Chris Groenendijk gets up at three in the morning every day to tend to his 150 cows and do other chores on his 300-acre dairy farm in Westholme.
Groenendijk took over the farm from his parents in 1993 and he and his family have worked hard since then to build it into the thriving enterprise that it is today.
He said he loves the work, despite the long hours and constant demands, and refers to it as more of a lifestyle than just a job.
Groenendijk has four children and his dream is for at least one of them to take over the reins at the farm in future years as he looks to retirement.
But those dreams may be in jeopardy as Canadian supply-managed food producers like Groenendijk are being targeted by the American Trump administration in the ongoing and acrimonious trade discussions around renewing the North American Free Trade Agreement.
Supply management limits the amount of a particular product being produced through the use of a quota system, so that the market doesn’t get flooded with excess, which creates an unstable marketplace and drives prices down for producers.
Canada currently levies tariffs on imported dairy products, including 270 per cent on milk, 245 per cent on cheese and 298 per cent on butter, in an effort to restrict imported products and tightly control supply.
The egg, poultry, and sugar industries in Canada are also protected by the supply management system.
But U.S. President Donald Trump says Canada will have to dismantle its supply-managed system during the ongoing free trade talks or else Americans will dramatically curtail its trading relationship with Canada.
Groenendijk said there is no question that the Canadian dairy industry, worth an estimated $21 billion, would collapse without massive government subsidies if the Canadian negotiators give in to the American demands.
He said supply management has already been significantly chipped away by the government’s various international trade deals that incrementally allow for more daily products to be imported into Canada, and acquiescing to the American demands may be the final straw.
Groenendijk said the American dairy industry is at least 10 times the size of the Canadian industry, and American dairy farmers receive large subsidies from their government, while Canadian farmers receive none.
“Canada will be swamped with American milk and our industry would be swallowed up by theirs,” Groenendijk said.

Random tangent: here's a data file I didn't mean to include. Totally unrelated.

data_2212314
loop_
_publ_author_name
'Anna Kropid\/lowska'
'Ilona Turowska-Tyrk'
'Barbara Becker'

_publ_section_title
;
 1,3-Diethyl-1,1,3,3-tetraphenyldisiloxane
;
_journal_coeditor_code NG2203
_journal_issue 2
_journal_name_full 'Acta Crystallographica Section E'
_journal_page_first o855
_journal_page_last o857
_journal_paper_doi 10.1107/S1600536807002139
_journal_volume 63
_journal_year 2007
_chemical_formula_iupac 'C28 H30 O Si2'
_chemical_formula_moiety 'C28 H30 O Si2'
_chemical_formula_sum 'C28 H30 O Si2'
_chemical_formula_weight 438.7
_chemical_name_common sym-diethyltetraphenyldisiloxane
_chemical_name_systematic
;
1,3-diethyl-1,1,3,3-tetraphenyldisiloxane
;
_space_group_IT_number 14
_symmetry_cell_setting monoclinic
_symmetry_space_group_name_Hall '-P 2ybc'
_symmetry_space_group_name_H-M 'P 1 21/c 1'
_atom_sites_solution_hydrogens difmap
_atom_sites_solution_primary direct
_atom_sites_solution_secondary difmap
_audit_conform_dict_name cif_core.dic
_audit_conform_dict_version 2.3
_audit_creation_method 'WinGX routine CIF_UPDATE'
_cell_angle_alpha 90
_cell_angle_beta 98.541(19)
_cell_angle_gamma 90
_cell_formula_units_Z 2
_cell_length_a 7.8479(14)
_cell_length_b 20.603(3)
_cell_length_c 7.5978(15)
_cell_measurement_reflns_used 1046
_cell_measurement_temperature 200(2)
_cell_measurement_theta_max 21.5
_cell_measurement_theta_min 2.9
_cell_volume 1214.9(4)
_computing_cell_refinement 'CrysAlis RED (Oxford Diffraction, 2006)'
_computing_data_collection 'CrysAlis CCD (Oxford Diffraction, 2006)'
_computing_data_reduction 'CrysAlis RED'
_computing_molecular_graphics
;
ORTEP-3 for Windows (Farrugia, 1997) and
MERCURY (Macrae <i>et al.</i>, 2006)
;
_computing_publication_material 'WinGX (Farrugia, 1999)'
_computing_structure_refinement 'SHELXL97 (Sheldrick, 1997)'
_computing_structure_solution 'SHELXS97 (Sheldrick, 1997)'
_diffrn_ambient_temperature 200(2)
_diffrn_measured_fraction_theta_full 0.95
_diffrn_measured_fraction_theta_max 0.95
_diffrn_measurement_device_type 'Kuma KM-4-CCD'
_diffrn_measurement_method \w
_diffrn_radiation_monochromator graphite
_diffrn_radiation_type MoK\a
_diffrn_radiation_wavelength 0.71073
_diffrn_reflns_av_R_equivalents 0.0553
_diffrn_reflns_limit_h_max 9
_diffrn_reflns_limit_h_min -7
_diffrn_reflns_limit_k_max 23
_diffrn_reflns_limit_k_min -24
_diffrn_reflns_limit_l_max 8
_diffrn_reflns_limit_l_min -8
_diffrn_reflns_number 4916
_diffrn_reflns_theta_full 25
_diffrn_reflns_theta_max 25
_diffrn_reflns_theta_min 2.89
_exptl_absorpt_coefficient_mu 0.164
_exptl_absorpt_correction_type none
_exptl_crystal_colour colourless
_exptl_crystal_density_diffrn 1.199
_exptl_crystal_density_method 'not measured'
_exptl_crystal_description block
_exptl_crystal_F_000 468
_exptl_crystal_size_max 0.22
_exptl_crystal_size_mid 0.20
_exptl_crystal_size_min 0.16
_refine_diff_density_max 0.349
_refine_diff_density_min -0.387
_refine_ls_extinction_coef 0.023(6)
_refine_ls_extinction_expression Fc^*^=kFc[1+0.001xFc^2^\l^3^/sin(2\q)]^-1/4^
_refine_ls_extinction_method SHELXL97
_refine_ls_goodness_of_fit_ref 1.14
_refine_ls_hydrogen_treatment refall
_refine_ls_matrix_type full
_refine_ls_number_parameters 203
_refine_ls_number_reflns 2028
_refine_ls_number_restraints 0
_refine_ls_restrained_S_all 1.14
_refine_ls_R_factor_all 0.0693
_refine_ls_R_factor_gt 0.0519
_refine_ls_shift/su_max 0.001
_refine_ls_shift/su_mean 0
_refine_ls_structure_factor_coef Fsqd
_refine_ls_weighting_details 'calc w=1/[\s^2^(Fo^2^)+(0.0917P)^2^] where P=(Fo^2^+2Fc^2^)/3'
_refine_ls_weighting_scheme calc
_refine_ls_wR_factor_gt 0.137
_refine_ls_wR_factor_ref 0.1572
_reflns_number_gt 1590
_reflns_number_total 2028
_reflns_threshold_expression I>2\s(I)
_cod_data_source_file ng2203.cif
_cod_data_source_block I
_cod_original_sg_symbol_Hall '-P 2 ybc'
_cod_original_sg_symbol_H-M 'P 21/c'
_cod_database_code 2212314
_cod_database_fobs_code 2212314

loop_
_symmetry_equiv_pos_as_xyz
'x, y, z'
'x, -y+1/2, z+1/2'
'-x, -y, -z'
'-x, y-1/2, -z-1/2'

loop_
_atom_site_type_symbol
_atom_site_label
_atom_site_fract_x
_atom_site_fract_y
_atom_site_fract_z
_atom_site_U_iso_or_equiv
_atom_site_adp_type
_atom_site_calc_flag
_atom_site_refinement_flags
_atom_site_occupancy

“People think dairy prices will go down, and they probably will initially, but the retailers will adjust the prices and take the profits in the end.”
Groenendijk said there is a lot of misinformation about dairy farmers out in the public that just isn’t true.
He said there is a belief that the Canadian dairy industry is a monopoly that is gouging the public.
“The truth is that for the amount of work I do, I’m not making any kind of fortune here, and neither are any of the other dairy farmers I know,” he said.
Groenendijk said he has been watching the free trade negotiations with great interest, and he’s getting mixed messages from the Canadian government as to how they to intend to address supply management.
“They publicly say that they support us and recognize that it’s a good system and that’s encouraging,” he said.
“But in the end, it’s public opinion that will save or sink us.”
Alistair MacGregor, MP for Cowichan-Malahat-Langford and NDP critic for agriculture and agri-food, said he was proud last week to stand with the NDP’s International Trade Critic Tracey Ramsey who proposed a motion unanimously adopted by all parties in the House of Commons which called for a united stand against unfair trade tactics by the Americans.
He said Parliamentarians are committed to the defence of Canada’s supply management system, and that critics of the system contend that it leads to artificially high prices that hurt consumers.
“What they fail to realize is that our products are often on par or very close in price with those in other countries,” McGregor said.
“In fact, recent reports have found that some products, such as milk, have been cheaper in Canada than in Australia, New Zealand, and the U.S. The domestic focus of our supply-managed sectors has created stability and predictability for farmers and consumers alike that is lacking in export-focused systems. In fact, other countries have often had to intervene with government subsidies to farmers to help mitigate the effects of price fluctuations.”